Table 2 Sample description [mean ± standard deviation (min-max)]: Gamblers did not differ regarding age, income, years of education (YOE), alcohol (AUDIT) and nicotine consumption (#cigarettes), and eye blink rate (sEBR).

General procedure

Participants entered the lab in the afternoon around 2 pm. After they gave written informed consent, participants started with a five minutes sEBR assessment. Notably, sEBRs are stable throughout the day and rise in the evening53. Subsequently, they completed our lab’s standard questionnaire battery on the computer. On a separate testing day, participants performed two reward-based learning task in an fMRI setting. These data will be reported elsewhere.

Psychological assessment

Following the sEBR assessment, participants completed questionnaires assessing gambling disorder severity (DSM-5 criteria, KFG, SOGS). In addition, participants completed the Symptom Check-List-90-R (SCL-90-R)48 that constitutes a screening tool for capturing current psychological pathology. As depressive symptoms are a common co-morbidity in pathological gambling3 participants also completed the Beck Depression Inventory (BDI-II)75. Within our standard questionnaire battery, subjects were also screened for any past or current psychiatric or neurological disease. We quantified nicotine consumption as self-reported number of cigarettes smoked per day. Alcohol use was measured via the Alcohol Use Disorders Identification Test (AUDIT)76.

SEBR assessment

Spontaneous eye blink rates (SEBRs) were assessed via electromyography (EMG), utilizing a MP100 system running under the software Acqknowledge 3.9.1 (Biopac Systems, Goleta, California). Data was recorded via three Ag-AgCL electrodes with a sample rate of 1000 Hz, and an online bandpass filter of 28–500 Hz. One reference electrode was placed on the middle of the participant’s forehead and two electrodes were fixed below the lower lash line of the left eye, one of the electrodes centrically and the other one 2–3 mm in peripheral proximity. Participants sat in front of a computer screen and were instructed to move as little as possible while staring at a fixation cross at approximately 0.5 m distance for 5 minutes. A duration of 5 minutes has been shown to suffice for assessing stable mean sEBR values77. They were not explicitly told that sEBR was assessed and subjects were monitored during sEBR assessment to ensure that they were fixating the screen as instructed.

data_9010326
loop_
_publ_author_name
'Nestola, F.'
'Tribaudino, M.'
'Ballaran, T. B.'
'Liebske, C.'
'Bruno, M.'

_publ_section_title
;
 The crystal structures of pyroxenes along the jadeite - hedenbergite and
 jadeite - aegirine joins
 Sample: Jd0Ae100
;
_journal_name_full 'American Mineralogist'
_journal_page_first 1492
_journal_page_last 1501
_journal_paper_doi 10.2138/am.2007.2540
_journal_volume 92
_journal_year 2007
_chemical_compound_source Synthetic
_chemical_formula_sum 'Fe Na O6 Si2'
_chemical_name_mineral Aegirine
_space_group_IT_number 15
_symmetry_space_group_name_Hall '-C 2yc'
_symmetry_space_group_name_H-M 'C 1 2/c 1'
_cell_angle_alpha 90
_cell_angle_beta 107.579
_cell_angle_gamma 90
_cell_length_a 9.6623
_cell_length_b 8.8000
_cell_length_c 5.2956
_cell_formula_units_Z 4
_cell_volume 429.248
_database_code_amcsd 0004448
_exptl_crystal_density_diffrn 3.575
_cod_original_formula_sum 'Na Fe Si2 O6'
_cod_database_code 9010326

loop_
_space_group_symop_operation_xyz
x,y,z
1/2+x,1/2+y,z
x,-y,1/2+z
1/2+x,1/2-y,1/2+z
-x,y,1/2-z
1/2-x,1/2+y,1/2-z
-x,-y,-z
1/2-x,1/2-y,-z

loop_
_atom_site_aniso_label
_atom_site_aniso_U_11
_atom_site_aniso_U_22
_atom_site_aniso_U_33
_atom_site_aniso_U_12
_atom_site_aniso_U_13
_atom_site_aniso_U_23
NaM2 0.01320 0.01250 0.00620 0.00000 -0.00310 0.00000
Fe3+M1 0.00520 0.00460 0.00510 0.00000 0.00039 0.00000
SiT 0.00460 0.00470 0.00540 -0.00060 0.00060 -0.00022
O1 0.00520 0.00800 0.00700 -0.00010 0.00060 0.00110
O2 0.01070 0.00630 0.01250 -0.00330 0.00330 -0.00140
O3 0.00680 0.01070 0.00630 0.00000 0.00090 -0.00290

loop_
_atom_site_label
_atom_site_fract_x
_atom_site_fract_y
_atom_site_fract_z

Individual sEBRs were computed using Matlab 2012b (MathWorks, Natick, MA) via the ‘findpeaks’ function in a sliding window approach of 10 seconds to the acquired raw data. Blinks were defined as peaks exceeding the data’s mean within the moving window by six standard deviations. SEBRs were then calculated as average number of blinks per minute.

Statistical analyses

All reported results were computed with PASW-SPSS-Statistics 17.0 (IBM Corporation, Somers, NY, USA). We utilized an ANOVA model to assess differences in sEBR between pathological gamblers and healthy controls. In addition, we calculated the Bayes factor in favor of the null hypothesis (BF01) via the JASP software package (Version 0.8.6, University of Amsterdam). Stepwise (backward elimination) multiple regression analysis was used to test the association between sEBR and gambling severity in gamblers. Gambling severity (GS) was computed as the mean of the two z-standardized gambling questionnaire scores (SOGS + KFG). Results were similar if only one score was used in the regression model. To control for overall psychopathology, the global severity index (GSI) of the SCL-90-R served as an additional predictor. We further controlled for age-related effects. In a second regression model, we controlled for individual depressive symptoms via individual BDI-II scores instead of GSI scores. We did not include both predictors in a single model due to their high correlation (R² = 0.78, p = 7.44 * 10−8).

In addition, we ran an exploratory analysis to test an association between sEBR and substance use in healthy controls based on the consistent finding in animals and humans, that low D2/3-receptor availability is a risk factor for developing SUD12,13,78. An individual substance use score was calculated as the sum of the z-standardized AUDIT questionnaire score and the z-standardized number of cigarettes smoked per day. Controls were separated into a low and a high sEBR group via a median split to test if the low sEBR group consumed more alcohol and /or nicotine according to the substance use score than the high sEBR group. Additionally, we computed a correlation analysis between sEBR and GSI scores in healthy controls.

Gaussianity, heteroscedasticity and absence of multicollinearity were tested for the respective analyses.

Data Availability

All data will be made available upon request.


  1. 1.

    Potenza, M. N. Should addictive disorders include non‐substance‐related conditions? Addiction 101, 142–51 (2006).

    Article  PubMed  Google Scholar 

  2. 2.